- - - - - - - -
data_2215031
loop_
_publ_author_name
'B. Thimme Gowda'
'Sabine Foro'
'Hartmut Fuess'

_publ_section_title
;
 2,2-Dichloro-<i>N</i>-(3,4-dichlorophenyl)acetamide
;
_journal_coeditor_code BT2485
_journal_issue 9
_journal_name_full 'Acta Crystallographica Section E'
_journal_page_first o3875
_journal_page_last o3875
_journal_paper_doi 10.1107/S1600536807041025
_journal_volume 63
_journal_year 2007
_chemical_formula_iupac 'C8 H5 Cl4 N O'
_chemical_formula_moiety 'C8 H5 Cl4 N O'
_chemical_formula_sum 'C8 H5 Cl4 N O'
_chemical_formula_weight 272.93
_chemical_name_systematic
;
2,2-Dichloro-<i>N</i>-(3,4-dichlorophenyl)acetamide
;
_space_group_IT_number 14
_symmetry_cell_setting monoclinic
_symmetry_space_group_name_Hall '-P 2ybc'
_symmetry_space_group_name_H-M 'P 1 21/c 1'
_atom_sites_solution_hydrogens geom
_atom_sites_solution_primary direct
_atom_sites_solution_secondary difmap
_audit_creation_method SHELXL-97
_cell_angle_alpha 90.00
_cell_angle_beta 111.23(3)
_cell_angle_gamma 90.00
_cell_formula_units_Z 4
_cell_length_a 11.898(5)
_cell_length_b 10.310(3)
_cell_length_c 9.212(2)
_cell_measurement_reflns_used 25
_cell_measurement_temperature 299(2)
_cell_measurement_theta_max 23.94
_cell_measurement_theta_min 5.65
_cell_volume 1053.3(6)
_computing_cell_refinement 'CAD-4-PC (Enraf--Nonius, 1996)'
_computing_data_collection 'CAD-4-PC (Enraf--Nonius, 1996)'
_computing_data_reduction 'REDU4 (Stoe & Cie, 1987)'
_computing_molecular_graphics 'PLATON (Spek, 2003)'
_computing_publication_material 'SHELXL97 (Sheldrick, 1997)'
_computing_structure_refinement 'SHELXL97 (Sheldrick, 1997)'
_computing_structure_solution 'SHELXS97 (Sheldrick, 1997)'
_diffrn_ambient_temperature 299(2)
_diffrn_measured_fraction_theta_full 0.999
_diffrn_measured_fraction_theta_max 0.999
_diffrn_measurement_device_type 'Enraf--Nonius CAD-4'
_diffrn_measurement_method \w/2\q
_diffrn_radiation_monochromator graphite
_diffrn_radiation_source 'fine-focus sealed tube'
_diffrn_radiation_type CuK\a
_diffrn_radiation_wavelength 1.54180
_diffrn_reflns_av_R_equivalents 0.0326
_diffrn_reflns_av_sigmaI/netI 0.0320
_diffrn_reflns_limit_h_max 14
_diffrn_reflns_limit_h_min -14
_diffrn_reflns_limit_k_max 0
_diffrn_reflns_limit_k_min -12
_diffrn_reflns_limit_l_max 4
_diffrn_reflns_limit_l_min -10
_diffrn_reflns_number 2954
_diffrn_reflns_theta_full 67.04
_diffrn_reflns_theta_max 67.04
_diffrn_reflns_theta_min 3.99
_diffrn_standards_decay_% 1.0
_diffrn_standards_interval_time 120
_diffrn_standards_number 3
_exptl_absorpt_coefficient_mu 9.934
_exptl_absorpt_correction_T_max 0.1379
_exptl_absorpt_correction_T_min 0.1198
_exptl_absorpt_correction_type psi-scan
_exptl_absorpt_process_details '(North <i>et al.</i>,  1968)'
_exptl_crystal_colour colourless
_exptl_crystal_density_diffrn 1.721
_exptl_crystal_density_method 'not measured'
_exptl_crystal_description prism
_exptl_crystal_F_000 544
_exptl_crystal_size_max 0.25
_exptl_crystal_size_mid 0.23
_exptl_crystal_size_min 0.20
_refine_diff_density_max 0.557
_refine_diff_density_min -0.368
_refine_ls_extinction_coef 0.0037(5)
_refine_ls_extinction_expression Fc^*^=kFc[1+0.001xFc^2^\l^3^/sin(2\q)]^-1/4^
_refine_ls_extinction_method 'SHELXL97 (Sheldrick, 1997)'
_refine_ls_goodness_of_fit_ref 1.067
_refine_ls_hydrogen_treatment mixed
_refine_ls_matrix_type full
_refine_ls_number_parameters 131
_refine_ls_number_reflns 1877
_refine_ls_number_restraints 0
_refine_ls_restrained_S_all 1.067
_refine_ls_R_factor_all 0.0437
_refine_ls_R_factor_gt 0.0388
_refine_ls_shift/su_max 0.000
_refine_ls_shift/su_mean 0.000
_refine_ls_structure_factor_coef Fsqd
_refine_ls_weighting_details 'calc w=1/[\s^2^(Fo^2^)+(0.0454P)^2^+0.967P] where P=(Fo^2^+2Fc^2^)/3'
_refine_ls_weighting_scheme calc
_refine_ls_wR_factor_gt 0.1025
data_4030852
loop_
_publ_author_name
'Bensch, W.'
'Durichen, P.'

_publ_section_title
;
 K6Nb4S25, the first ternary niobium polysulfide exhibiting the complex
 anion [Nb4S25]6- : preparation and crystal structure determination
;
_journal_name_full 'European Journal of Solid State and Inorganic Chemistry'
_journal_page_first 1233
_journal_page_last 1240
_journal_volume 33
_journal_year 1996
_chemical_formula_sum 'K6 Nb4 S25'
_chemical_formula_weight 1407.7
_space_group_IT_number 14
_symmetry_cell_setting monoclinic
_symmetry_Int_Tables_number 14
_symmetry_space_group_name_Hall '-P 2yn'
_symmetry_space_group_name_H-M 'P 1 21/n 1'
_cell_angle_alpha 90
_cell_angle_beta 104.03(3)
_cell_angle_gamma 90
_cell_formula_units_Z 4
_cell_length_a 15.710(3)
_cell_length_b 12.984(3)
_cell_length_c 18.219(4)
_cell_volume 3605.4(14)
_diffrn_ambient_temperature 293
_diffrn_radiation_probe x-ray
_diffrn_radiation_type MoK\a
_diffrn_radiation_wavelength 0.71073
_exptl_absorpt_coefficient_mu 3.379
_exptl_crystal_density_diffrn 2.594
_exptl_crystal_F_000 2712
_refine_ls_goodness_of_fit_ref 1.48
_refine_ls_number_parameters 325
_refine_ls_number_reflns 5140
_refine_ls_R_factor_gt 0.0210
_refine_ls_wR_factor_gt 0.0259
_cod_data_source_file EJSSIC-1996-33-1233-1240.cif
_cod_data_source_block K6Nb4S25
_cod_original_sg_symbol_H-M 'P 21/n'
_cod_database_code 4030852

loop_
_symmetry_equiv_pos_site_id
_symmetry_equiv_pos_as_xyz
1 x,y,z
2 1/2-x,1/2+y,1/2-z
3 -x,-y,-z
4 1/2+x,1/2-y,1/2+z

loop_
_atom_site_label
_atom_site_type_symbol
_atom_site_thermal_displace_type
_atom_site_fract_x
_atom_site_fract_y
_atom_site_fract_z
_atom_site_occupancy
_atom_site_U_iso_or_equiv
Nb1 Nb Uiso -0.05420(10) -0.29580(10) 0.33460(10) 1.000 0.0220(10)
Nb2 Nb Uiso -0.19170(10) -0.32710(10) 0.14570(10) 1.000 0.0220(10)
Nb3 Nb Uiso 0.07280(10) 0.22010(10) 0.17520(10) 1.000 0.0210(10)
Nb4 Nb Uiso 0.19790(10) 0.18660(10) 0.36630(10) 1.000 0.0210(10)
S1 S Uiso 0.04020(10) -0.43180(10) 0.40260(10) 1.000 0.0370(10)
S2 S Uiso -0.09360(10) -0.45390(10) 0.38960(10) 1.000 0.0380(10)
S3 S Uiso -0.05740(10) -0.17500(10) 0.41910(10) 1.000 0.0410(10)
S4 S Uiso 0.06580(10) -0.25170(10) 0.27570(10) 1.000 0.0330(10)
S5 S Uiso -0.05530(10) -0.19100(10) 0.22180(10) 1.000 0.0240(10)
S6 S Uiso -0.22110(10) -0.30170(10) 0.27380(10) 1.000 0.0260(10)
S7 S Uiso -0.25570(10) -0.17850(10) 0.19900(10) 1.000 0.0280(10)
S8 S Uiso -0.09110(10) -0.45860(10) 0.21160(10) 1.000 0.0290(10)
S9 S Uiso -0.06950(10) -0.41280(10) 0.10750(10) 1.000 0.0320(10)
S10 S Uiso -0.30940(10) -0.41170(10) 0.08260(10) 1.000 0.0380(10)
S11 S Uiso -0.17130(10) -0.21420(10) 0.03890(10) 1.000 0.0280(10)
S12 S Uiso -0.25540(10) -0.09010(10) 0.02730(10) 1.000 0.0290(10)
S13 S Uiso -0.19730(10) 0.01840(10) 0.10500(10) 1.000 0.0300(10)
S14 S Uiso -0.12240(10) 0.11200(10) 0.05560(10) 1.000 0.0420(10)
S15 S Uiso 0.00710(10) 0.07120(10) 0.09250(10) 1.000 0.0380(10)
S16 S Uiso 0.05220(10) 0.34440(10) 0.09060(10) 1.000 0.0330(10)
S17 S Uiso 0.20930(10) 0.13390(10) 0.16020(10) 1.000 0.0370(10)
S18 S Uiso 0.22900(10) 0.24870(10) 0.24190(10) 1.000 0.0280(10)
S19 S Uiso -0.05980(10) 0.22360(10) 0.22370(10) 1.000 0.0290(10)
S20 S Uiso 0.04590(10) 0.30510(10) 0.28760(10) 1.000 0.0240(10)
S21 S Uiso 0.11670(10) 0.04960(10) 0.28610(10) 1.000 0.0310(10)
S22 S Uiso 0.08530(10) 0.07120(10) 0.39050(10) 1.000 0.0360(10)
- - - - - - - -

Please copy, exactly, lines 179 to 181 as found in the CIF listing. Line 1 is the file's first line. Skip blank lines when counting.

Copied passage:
S3 S Uiso -0.05740(10) -0.17500(10) 0.41910(10) 1.000 0.0410(10)
S4 S Uiso 0.06580(10) -0.25170(10) 0.27570(10) 1.000 0.0330(10)
S5 S Uiso -0.05530(10) -0.19100(10) 0.22180(10) 1.000 0.0240(10)